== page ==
Two weeks ago, the VPS that hosts this site moved to a machine that had been patched for the Spectre vulnerabilities. Immediately, I began receiving warnings about high load, and these alerts continued unabated for over a week. I tried moving services to other hosts, and I reduced the resources allocated to
php-fpm, all to no avail.
As I continued to monitor and debug the situation,
fail2ban regularly appeared among the top resource consumers, but I didn’t think much of it;
fail2ban has always been a voracious resource user, but it’s an indispensable tool, so removing it wasn’t an option.
This past Thursday, I was running out of ideas and beginning to accept that Spectre would have an outsized impact when it occurred to me that
fail2ban is written in Python, and that perhaps the language version was contributing to my load issues. While I’m not a regular Python user, the home automation tool I use is also written in Python, and when I switched it to use Python 3, performance greatly improved. Since my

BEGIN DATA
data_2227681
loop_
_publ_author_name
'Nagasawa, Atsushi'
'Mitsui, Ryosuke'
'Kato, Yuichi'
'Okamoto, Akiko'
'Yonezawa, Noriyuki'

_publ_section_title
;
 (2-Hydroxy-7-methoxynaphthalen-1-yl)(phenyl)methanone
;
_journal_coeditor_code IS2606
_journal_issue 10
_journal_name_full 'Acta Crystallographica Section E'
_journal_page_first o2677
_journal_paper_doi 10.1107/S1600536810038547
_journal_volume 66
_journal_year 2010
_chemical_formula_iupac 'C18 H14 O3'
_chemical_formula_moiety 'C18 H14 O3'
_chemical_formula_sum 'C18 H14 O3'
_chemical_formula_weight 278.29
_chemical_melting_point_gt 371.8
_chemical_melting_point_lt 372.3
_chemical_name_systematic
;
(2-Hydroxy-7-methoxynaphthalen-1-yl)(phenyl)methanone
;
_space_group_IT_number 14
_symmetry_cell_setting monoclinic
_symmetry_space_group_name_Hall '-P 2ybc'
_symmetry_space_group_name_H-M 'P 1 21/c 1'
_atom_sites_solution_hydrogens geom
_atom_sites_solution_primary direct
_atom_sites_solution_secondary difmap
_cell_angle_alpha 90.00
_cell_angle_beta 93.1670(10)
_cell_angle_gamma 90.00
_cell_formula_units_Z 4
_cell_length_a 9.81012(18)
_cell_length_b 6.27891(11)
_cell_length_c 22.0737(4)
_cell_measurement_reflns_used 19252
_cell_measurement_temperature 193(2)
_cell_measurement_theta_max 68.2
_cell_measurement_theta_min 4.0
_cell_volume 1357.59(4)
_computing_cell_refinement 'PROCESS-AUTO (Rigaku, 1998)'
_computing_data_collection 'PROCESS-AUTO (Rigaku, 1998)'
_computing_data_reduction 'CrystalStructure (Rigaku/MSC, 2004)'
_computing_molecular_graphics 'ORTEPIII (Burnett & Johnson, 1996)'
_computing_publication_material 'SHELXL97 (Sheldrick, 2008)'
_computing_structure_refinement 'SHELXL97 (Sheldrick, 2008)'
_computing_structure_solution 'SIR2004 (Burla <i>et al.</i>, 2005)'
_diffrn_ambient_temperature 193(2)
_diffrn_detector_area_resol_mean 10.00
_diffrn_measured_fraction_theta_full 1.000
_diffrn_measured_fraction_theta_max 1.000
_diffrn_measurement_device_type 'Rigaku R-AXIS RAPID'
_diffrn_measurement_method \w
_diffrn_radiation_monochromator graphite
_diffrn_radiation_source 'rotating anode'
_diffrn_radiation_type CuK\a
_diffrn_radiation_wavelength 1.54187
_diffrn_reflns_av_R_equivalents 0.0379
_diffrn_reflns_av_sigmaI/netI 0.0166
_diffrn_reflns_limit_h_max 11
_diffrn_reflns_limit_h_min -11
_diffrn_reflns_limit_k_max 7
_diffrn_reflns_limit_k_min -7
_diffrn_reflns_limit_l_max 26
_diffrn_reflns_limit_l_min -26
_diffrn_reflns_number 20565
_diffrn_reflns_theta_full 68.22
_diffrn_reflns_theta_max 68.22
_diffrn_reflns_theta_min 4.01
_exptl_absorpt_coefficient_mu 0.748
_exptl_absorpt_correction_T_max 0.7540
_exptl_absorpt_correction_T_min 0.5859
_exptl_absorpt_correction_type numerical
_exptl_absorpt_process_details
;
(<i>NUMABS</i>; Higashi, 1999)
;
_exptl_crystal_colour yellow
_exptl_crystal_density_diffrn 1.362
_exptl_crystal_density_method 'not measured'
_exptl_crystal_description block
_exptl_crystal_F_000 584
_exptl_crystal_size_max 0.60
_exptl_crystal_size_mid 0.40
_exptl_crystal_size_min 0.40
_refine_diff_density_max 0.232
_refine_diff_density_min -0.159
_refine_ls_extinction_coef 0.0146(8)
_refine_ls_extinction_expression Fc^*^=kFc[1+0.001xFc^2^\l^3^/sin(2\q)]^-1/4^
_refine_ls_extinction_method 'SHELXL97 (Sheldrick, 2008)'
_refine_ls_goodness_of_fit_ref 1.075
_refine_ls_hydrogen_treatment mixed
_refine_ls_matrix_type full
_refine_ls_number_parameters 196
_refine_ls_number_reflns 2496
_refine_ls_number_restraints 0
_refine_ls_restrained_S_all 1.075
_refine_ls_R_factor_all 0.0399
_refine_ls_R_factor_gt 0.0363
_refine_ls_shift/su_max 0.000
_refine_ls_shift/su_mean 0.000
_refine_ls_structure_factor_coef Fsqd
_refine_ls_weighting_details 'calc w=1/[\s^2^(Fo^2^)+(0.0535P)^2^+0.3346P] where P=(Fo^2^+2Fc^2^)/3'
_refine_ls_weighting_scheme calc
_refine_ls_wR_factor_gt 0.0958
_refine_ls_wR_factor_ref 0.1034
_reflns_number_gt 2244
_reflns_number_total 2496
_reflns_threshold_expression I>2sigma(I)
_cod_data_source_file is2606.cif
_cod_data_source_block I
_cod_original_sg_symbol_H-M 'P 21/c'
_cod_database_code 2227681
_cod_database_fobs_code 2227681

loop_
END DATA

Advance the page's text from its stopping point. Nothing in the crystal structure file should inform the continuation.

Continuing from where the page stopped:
fail2ban install was also behind the latest release, I decided to re-install it using
python3 (3.4.2, for what it’s worth). Oh, how I wish I’d thought to do so earlier:
I've spent too much of the last week trying to restore one of my VPS to its pre-Spectre performance.
Turns out, I could've saved myself a lot of time by switching fail2ban from Python 2 to 3. That alone had a greater impact than relocating services.🤦♂️
— Erick Hitter (@ethitter) May 10, 2018
I’ve decided not to move any services back to my main VPS, but feel confident I could do so if I needed to. After a rather distracting two weeks, I’m ready to ignore my infrastructure for a bit.